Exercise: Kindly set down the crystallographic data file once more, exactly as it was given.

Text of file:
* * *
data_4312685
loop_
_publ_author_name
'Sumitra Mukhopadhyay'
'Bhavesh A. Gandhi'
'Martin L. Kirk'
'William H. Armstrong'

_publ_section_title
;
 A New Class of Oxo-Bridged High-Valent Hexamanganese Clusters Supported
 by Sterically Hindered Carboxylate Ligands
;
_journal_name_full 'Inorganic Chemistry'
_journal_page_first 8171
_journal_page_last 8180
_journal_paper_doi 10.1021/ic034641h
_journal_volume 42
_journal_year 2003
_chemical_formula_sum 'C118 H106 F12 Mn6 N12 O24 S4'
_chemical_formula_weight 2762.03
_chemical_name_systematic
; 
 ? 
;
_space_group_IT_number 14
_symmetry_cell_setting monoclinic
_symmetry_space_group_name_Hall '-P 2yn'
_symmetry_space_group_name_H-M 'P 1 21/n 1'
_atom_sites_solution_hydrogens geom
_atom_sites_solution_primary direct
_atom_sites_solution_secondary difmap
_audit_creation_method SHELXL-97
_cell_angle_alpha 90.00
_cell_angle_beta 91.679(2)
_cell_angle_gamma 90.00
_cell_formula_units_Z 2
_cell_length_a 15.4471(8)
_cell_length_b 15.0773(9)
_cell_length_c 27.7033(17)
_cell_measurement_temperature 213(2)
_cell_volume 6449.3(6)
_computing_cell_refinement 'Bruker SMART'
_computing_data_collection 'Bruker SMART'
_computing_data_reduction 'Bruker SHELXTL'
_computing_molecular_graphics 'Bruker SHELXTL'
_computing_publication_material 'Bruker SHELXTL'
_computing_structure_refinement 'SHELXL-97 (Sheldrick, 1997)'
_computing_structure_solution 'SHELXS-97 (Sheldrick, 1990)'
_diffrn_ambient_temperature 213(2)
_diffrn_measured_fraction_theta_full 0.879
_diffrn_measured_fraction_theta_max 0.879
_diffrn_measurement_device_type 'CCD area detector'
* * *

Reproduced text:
data_4312685
loop_
_publ_author_name
'Sumitra Mukhopadhyay'
'Bhavesh A. Gandhi'
'Martin L. Kirk'
'William H. Armstrong'

_publ_section_title
;
 A New Class of Oxo-Bridged High-Valent Hexamanganese Clusters Supported
 by Sterically Hindered Carboxylate Ligands
;
_journal_name_full 'Inorganic Chemistry'
_journal_page_first 8171
_journal_page_last 8180
_journal_paper_doi 10.1021/ic034641h
_journal_volume 42
_journal_year 2003
_chemical_formula_sum 'C118 H106 F12 Mn6 N12 O24 S4'
_chemical_formula_weight 2762.03
_chemical_name_systematic
; 
 ? 
;
_space_group_IT_number 14
_symmetry_cell_setting monoclinic
_symmetry_space_group_name_Hall '-P 2yn'
_symmetry_space_group_name_H-M 'P 1 21/n 1'
_atom_sites_solution_hydrogens geom
_atom_sites_solution_primary direct
_atom_sites_solution_secondary difmap
_audit_creation_method SHELXL-97
_cell_angle_alpha 90.00
_cell_angle_beta 91.679(2)
_cell_angle_gamma 90.00
_cell_formula_units_Z 2
_cell_length_a 15.4471(8)
_cell_length_b 15.0773(9)
_cell_length_c 27.7033(17)
_cell_measurement_temperature 213(2)
_cell_volume 6449.3(6)
_computing_cell_refinement 'Bruker SMART'
_computing_data_collection 'Bruker SMART'
_computing_data_reduction 'Bruker SHELXTL'
_computing_molecular_graphics 'Bruker SHELXTL'
_computing_publication_material 'Bruker SHELXTL'
_computing_structure_refinement 'SHELXL-97 (Sheldrick, 1997)'
_computing_structure_solution 'SHELXS-97 (Sheldrick, 1990)'
_diffrn_ambient_temperature 213(2)
_diffrn_measured_fraction_theta_full 0.879
_diffrn_measured_fraction_theta_max 0.879
_diffrn_measurement_device_type 'CCD area detector'